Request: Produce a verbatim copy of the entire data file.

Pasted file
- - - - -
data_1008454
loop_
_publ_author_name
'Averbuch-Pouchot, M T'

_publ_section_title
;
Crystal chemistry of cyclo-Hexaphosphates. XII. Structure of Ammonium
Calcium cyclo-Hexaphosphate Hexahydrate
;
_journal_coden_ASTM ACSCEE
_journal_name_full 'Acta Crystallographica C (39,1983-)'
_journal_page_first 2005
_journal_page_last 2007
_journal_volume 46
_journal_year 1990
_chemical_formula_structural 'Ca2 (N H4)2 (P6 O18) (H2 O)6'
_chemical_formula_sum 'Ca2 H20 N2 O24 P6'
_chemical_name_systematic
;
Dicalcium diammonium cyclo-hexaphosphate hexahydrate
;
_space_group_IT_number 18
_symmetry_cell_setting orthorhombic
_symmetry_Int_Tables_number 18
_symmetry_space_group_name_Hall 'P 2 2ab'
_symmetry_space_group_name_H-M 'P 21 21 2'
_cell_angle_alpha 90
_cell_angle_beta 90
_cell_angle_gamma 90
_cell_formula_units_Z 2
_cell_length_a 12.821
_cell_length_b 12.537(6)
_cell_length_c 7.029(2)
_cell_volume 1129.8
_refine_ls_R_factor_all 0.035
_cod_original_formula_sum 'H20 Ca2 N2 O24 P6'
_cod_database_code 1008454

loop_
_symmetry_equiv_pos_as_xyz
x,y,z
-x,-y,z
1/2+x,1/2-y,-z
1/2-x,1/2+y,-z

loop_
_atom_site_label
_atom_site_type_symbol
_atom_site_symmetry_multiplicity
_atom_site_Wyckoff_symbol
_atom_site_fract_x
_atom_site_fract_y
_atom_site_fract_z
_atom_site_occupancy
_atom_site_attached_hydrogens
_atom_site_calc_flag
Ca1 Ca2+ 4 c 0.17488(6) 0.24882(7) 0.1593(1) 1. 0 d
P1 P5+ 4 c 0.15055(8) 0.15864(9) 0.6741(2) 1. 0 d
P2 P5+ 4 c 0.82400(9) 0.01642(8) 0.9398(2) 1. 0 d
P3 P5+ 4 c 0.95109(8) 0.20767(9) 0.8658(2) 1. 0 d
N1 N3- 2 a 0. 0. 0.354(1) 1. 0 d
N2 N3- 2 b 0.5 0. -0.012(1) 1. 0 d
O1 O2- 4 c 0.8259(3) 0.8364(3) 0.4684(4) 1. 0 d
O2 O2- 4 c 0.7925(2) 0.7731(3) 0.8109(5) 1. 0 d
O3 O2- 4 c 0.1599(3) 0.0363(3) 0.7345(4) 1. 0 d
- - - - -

data_1008454
loop_
_publ_author_name
'Averbuch-Pouchot, M T'

_publ_section_title
;
Crystal chemistry of cyclo-Hexaphosphates. XII. Structure of Ammonium
Calcium cyclo-Hexaphosphate Hexahydrate
;
_journal_coden_ASTM ACSCEE
_journal_name_full 'Acta Crystallographica C (39,1983-)'
_journal_page_first 2005
_journal_page_last 2007
_journal_volume 46
_journal_year 1990
_chemical_formula_structural 'Ca2 (N H4)2 (P6 O18) (H2 O)6'
_chemical_formula_sum 'Ca2 H20 N2 O24 P6'
_chemical_name_systematic
;
Dicalcium diammonium cyclo-hexaphosphate hexahydrate
;
_space_group_IT_number 18
_symmetry_cell_setting orthorhombic
_symmetry_Int_Tables_number 18
_symmetry_space_group_name_Hall 'P 2 2ab'
_symmetry_space_group_name_H-M 'P 21 21 2'
_cell_angle_alpha 90
_cell_angle_beta 90
_cell_angle_gamma 90
_cell_formula_units_Z 2
_cell_length_a 12.821
_cell_length_b 12.537(6)
_cell_length_c 7.029(2)
_cell_volume 1129.8
_refine_ls_R_factor_all 0.035
_cod_original_formula_sum 'H20 Ca2 N2 O24 P6'
_cod_database_code 1008454

loop_
_symmetry_equiv_pos_as_xyz
x,y,z
-x,-y,z
1/2+x,1/2-y,-z
1/2-x,1/2+y,-z

loop_
_atom_site_label
_atom_site_type_symbol
_atom_site_symmetry_multiplicity
_atom_site_Wyckoff_symbol
_atom_site_fract_x
_atom_site_fract_y
_atom_site_fract_z
_atom_site_occupancy
_atom_site_attached_hydrogens
_atom_site_calc_flag
Ca1 Ca2+ 4 c 0.17488(6) 0.24882(7) 0.1593(1) 1. 0 d
P1 P5+ 4 c 0.15055(8) 0.15864(9) 0.6741(2) 1. 0 d
P2 P5+ 4 c 0.82400(9) 0.01642(8) 0.9398(2) 1. 0 d
P3 P5+ 4 c 0.95109(8) 0.20767(9) 0.8658(2) 1. 0 d
N1 N3- 2 a 0. 0. 0.354(1) 1. 0 d
N2 N3- 2 b 0.5 0. -0.012(1) 1. 0 d
O1 O2- 4 c 0.8259(3) 0.8364(3) 0.4684(4) 1. 0 d
O2 O2- 4 c 0.7925(2) 0.7731(3) 0.8109(5) 1. 0 d
O3 O2- 4 c 0.1599(3) 0.0363(3) 0.7345(4) 1. 0 d